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No Scale of Normal Motor Abilities Yet

III

THE ACTIVE NATURE AND NEEDS OF CHILDHOOD

S IT necessary for Ann to make such a clatter as

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she goes up and down stairs? Do all children bang

doors at this age or that? Is John being babied because he is helped with his buttons and has his face washed? Does it need special training to enable children to turn corners without bumping, and to keep their hands off the wall at the turn of the stairs? Is Mary below par because she does not carry a well filled cup and saucer without spilling? Why does this youth appear so disjointed, whether walking, sitting, or standing?

How much we should appreciate standardized scales of motor abilities in ordinary life tasks, so that we could get a rating for performance just as we do for reading ability or for general intelligence! Most of the norms that are available, however, are for tests such as strength of grip, rapidity of tapping, steadiness in fine movements of aiming at a mark or tracing a line. From the thousands of measures taken on such tests we know-what we probably guessed before-that boys are stronger than girls, on the average, at every age; and that strength and speed increase with age. Over 86% of children are right handed, while dull children are more likely to be left handed than bright children.

Observation of infants reveals that the first use of the limbs is in simultaneous, parallel fashion. Nerve coördination has developed by the sixth month so that deliberate alternate movement is possible. Grasping is stimulated at first by the sense of being touched;

but during the fourth month reaching and grasping follow

upon seeing an attractive object. In the earliest grasping, thumb and fingers act together, making the hand a simple hook. By the twelfth week the thumb is opposed to the fingers. For a considerable period in taking hold of an object proffered, say a book, the overhand grasp is preferred (thumb under, fingers over) in distinction from the older, adult underhand hold (fingers under, thumb over). For smaller objects, such as a spoon, the overhand grasp will be retained till the wrist motion of turning at the right time to permit safe conveyance of the contents of the spoon to the mouth is coördinated. That is to about three years old.

By courtesy of Miss R. Andrus, whose intensive observation work with young children is yet unpublished, a few selected norms of performance are here given. Beyond the age of four we have little as yet but vague generalizations from the experience of gymnasium directors, psychologists, doctors and health clinics.

Children can use a cup by the handle by two years and a half. They can carry cups from two and a half to three, and carry a small pitcher of water easily by three. By three also they can assist in laying plates, spoons, etc., on the table, and by four should be able to fold their table napkins. They can wash their hands, palms and backs, by three years old, and dry their hands, too. Shoes and rubbers can be put on unaided from two and a half to three, and fastened by buttons or lacing by three and a half. The stockings should be put on at this age also. In learning to go upstairs, they hold on and go both feet on one step at first, then with the feet the same way but without holding, till two and a half. Then, using the feet as we do but with hand assistance till three or more; between three and a half and four they can progress as we do.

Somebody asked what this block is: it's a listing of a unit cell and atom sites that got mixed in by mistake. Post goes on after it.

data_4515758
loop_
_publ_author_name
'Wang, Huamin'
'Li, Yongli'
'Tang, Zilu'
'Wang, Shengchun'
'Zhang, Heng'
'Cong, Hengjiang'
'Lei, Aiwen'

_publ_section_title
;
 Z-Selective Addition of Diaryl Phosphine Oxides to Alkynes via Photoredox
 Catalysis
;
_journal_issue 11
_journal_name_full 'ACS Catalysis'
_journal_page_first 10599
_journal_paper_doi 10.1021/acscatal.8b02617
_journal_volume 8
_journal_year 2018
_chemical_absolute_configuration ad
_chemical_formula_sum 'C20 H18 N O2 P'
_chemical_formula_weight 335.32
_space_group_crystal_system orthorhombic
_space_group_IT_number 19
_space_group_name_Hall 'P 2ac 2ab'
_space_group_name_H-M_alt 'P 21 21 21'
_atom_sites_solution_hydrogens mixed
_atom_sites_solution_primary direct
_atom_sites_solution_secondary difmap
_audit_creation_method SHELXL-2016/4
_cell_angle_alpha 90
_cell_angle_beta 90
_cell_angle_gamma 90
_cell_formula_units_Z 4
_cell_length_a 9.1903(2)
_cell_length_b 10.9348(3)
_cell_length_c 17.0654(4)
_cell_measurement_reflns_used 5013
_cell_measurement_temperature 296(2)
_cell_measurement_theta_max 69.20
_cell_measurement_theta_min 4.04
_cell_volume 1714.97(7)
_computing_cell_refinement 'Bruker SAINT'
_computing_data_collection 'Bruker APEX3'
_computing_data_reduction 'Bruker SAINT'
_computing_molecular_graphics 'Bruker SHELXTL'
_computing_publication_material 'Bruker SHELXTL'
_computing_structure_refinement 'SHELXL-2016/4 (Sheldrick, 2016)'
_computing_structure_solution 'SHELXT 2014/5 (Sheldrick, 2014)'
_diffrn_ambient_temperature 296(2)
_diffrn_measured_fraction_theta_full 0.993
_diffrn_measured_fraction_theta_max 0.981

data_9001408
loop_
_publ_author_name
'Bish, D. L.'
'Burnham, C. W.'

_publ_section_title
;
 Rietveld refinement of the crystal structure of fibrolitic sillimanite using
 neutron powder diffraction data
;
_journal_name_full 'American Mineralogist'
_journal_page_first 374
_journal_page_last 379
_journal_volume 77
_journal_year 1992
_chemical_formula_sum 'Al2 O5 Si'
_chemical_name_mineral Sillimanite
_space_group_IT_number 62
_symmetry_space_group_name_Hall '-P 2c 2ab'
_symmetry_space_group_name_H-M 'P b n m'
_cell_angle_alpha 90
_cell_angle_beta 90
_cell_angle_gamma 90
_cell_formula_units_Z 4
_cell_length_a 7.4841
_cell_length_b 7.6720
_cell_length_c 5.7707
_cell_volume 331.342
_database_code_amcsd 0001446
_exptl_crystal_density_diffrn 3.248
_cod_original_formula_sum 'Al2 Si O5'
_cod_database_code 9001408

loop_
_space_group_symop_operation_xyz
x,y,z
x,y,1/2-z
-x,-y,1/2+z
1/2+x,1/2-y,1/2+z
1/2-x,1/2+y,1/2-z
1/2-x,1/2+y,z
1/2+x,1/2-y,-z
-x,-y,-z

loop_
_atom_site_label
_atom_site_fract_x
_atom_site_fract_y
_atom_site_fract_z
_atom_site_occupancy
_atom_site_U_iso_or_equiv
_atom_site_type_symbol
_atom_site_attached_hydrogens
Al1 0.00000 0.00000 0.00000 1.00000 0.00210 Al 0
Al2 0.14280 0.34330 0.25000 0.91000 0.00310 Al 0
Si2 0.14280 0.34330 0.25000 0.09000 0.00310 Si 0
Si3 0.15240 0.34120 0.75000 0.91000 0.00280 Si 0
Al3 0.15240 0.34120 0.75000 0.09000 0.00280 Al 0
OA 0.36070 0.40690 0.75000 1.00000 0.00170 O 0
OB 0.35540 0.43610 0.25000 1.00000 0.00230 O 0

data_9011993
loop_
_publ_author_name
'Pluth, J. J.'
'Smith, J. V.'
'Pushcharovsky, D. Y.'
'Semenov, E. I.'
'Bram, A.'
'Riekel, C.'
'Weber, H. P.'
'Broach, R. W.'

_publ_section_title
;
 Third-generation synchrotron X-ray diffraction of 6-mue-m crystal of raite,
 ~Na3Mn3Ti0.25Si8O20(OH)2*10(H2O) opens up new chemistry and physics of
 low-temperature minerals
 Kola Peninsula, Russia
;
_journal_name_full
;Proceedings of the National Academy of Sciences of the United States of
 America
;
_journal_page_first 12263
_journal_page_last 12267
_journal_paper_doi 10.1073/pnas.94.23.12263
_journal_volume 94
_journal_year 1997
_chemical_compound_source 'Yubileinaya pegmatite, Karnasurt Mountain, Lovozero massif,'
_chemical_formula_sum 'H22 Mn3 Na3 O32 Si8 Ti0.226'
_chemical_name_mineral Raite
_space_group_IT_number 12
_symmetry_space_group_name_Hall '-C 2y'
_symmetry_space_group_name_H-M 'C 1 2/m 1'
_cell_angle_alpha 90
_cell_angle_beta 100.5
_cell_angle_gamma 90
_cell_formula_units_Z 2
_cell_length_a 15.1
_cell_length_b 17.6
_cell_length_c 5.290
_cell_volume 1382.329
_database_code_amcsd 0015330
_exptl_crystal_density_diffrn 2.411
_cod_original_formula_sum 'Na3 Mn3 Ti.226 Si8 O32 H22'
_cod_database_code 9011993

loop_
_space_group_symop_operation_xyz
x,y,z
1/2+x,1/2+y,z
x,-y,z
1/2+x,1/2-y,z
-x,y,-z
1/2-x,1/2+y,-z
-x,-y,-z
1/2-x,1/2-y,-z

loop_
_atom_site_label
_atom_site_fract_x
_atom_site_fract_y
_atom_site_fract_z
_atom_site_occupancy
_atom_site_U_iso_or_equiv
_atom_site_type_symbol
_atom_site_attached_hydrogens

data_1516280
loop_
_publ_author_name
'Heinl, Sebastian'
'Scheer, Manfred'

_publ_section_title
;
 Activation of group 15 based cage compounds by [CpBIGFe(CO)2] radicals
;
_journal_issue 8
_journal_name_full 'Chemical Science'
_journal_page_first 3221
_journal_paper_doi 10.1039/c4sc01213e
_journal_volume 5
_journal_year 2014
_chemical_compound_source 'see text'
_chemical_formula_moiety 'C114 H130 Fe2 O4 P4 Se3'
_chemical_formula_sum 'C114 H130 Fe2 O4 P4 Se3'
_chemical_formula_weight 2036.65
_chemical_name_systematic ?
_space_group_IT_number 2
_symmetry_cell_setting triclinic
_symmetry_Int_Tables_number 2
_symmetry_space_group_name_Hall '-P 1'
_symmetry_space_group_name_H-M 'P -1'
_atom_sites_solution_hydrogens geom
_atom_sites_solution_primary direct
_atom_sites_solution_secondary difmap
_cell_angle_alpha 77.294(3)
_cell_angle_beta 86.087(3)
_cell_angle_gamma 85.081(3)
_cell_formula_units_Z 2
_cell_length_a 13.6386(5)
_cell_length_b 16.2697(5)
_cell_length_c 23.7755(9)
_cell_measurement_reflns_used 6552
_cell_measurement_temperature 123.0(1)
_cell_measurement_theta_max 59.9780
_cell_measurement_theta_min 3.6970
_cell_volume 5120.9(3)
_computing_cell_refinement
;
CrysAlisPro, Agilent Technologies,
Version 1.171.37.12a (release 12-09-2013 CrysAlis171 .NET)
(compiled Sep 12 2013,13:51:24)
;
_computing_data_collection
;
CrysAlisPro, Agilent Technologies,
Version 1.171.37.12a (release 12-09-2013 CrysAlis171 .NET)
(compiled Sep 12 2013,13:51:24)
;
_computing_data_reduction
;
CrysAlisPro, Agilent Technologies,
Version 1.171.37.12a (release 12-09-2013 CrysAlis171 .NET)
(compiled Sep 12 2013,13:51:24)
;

Children can use a dust pan and brush by three and a half. In playing ball, it is after three before it is usual

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Large,

Movements

First

to catch a ball of tennis size, though it may be successfully thrown forward a distance of seven feet between two and a half and three. Bouncing a ball straight is a feat for the four-year-old.

Therefore some few of the queries above for Ann, John, Mary and the rest can be answered. Much of the bumping, clattering, spilling, dependence on assistance is an unnecessary retention of an earlier habit, and is an evidence of lack of good training.

How is control gained? Movements of the larger Simple muscles, those older in point of developmental history, and nearer the trunk, are controlled before movements in the smaller, accessory muscles. Thus, a baby is able to bend, to roll over, sit up, hitch along, before it can stand or walk. It can use the tongue for efficient eating before the adjustments for speech sounds are possible. The fine adjustments for the dentals, d, t, th, and for r, 1, and s are learned last of all. The nerve strain of focusing the eyes and steadying the hands to thread a needle and string small beads is too much for the fouryear-old. Fine technique of violin and piano work is not to be demanded of five-year-olds' fingers, nor delicate wrist play in fencing from the eight-year-olds. But running, balancing, climbing, jumping rope, tossing balls, dancing, are helpful activities, in graded series of difficulties.

Tyler points out three stages of growth for every organ in the body. First is mere enlargement, when exercise is unnecessary, second is growth requiring much exercise for healthy development, third is the approach to full maturity, when severe training looking towards endurance of strain is possible. The restlessness and quick tiring of young children indicates a need for plentiful free exercise which is not continued for long at a time. The ten-year-old could well go for an eight-mile hike which the five-year-old could not do; though the five

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Even the youngest children can engage in constructive activities.

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